Group of yogis in corpse pose mistaken for a ‘ritual mass killing’


After an hour spent twisting like pretzels, the group of seven yogis in a class held Wednesday inside a cafe in Lincolnshire, England, were finally in shavasana, a position at the end of a yoga class — sometimes called corpse pose — where people sink into a meditative state by lying on their backs.

For 30 minutes, they resembled corpses as the instructor, Millie Laws, 22, banged on a shamanic drum inside a room lit only by the golden glow of candlelight. The scene was meant to be relaxing — but for a couple walking their dog outside the building, it resembled something far more sinister.

“They reported to the police that they’d seen somebody walking around in a room lit up with candles and what looked like dead people lying all over the floor,” Laws told The Washington Post. “The couple thought it was some sort of ritual mass killing.”

By 9:30 that night, a cacophony of wailing sirens and police cars had descended upon Seascape Cafe in the North Sea Observatory building. At that point, the class had already ended, and the yogis had headed home after a “lovely relaxation session with no interruptions, thankfully,” said Laws, the owner of a yoga company called Unity Yoga.

Despite there being no corpses in sight when police arrived, Seascape Cafe thanked the officers for “their prompt response.” Lincolnshire Police didn’t immediately respond to a request for comment from The Post. In a statement to the BBC, they said the 8:56 p.m. call by a concerned citizen was made “with good intentions.”

“I can’t imagine for one moment what would have [been] going through their minds on the way,” the cafe posted on Facebook. “Dear General Public, please be mindful that the Observatory has lots of Yoga classes happening in the evenings. We are not part of any mad cult or crazy clubs.”

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In Chapel St. Leonards, a small seaside town in the county of Lincolnshire where yoga classes abound, Laws said she never imagined she’d be mistaken for a mass murderer — though she “can see where the confusion came from.”

That evening, she guided the seven students through a slew of asanas during the hour-and-a-half-long restorative yoga session meant to deeply stretch the muscles through different poses held for a couple of minutes each. The sun began setting as the yogis shifted into the meditation portion of the class. Inside the glass-paned room, the group lay with pillows and blankets as Laws began a sound bath — a calming ritual accompanied by the gentle metallic vibration of a drum.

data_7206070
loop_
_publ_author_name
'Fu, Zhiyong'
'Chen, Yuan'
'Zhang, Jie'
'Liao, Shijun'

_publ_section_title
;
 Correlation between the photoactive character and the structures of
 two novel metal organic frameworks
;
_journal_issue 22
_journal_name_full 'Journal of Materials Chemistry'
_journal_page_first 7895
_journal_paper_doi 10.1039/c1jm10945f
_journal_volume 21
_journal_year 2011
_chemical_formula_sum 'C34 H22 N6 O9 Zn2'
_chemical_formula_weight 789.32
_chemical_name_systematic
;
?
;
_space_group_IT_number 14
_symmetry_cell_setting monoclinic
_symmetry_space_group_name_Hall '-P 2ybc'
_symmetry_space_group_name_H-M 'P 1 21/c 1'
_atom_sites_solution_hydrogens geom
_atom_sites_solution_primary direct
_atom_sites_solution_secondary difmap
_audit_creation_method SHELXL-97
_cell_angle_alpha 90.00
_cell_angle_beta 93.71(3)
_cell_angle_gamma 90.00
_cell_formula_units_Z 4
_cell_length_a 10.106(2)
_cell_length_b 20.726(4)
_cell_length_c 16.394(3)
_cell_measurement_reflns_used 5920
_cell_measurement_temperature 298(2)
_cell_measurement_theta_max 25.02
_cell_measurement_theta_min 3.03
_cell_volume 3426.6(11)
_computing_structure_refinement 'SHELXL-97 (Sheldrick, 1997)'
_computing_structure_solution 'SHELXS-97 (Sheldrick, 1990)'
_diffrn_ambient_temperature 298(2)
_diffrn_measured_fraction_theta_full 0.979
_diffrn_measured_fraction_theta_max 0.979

At first the drumming was slow-paced, mirroring “the vibrations that the Earth gives off its core to get people into a state of relaxation,” Laws said. The beats then crescendoed to induce a trance state. But at the point she had to once again slow down the sounds to “bring people back into the present moment,” Laws said she noticed a dog-walking couple peering into the glass.

“I didn’t think anything of it,” she said. “But because it was sunset and it was dark, I think all they could see were shadow figures of people lying on the floor with their eyes closed.” It didn’t help that Laws was the sole figure moving around, wearing a flowy top that resembled a robe.

When news about the police response began to spread, Laws said she couldn’t help but chuckle at the thought that someone believed she could be a cult leader.

“It’s hilarious,” she said. “On the flip side, these people were managing to enter such a deep state of relaxation that — although it’s awful to compare it to death — they look so relaxed and comfortable.”

“I mean, you can say the meditation worked, though it’s definitely ironic they were in corpse pose,” she added.

Corpse pose, also known as shavasana and mritasana, is the yoga equivalent of walking after a heart-rate-boosting run. It’s like dropping dead on the floor, but it helps decrease the heart rate, reduce blood pressure and slow down breathing, experts told Healthline, helping the body “absorb the full effects of the workout,” lowering stress and boosting the mood.

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After the kerfuffle over her students’ corpse pose, Laws said she hopes the episode brings more attention to the benefits of yoga.

“If anything, I’d like just more awareness to be brought to the great things deep meditation and entering this deep restful state can really bring into the mind and also the body,” she said.

More people need that, Laws added — especially when “we’ve just been fed so many horror movies and terrible news that we’re in a world where the first reaction is to think something terrible happened, instead of thinking it could just be the really wholesome evening it actually was.”


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